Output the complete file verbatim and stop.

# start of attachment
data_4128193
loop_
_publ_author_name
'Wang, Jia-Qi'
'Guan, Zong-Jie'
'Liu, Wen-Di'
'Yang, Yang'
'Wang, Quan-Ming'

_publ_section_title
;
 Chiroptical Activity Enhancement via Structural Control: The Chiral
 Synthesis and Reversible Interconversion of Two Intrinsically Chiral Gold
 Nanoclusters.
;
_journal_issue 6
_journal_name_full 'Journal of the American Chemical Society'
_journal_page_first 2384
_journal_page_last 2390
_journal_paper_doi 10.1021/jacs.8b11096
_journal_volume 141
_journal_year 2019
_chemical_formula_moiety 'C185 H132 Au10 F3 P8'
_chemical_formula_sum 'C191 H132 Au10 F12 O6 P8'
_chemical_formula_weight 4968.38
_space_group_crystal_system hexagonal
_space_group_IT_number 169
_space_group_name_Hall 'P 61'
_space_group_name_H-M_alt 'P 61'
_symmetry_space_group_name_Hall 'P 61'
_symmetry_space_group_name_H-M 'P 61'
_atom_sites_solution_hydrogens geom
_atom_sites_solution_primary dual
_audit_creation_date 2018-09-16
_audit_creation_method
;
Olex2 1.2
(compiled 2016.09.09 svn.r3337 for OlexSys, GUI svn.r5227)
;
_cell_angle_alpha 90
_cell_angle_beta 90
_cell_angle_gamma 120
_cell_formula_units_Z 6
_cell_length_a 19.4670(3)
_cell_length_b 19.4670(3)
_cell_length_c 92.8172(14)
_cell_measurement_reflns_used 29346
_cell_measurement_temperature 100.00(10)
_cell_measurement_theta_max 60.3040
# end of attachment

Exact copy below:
data_4128193
loop_
_publ_author_name
'Wang, Jia-Qi'
'Guan, Zong-Jie'
'Liu, Wen-Di'
'Yang, Yang'
'Wang, Quan-Ming'

_publ_section_title
;
 Chiroptical Activity Enhancement via Structural Control: The Chiral
 Synthesis and Reversible Interconversion of Two Intrinsically Chiral Gold
 Nanoclusters.
;
_journal_issue 6
_journal_name_full 'Journal of the American Chemical Society'
_journal_page_first 2384
_journal_page_last 2390
_journal_paper_doi 10.1021/jacs.8b11096
_journal_volume 141
_journal_year 2019
_chemical_formula_moiety 'C185 H132 Au10 F3 P8'
_chemical_formula_sum 'C191 H132 Au10 F12 O6 P8'
_chemical_formula_weight 4968.38
_space_group_crystal_system hexagonal
_space_group_IT_number 169
_space_group_name_Hall 'P 61'
_space_group_name_H-M_alt 'P 61'
_symmetry_space_group_name_Hall 'P 61'
_symmetry_space_group_name_H-M 'P 61'
_atom_sites_solution_hydrogens geom
_atom_sites_solution_primary dual
_audit_creation_date 2018-09-16
_audit_creation_method
;
Olex2 1.2
(compiled 2016.09.09 svn.r3337 for OlexSys, GUI svn.r5227)
;
_cell_angle_alpha 90
_cell_angle_beta 90
_cell_angle_gamma 120
_cell_formula_units_Z 6
_cell_length_a 19.4670(3)
_cell_length_b 19.4670(3)
_cell_length_c 92.8172(14)
_cell_measurement_reflns_used 29346
_cell_measurement_temperature 100.00(10)
_cell_measurement_theta_max 60.3040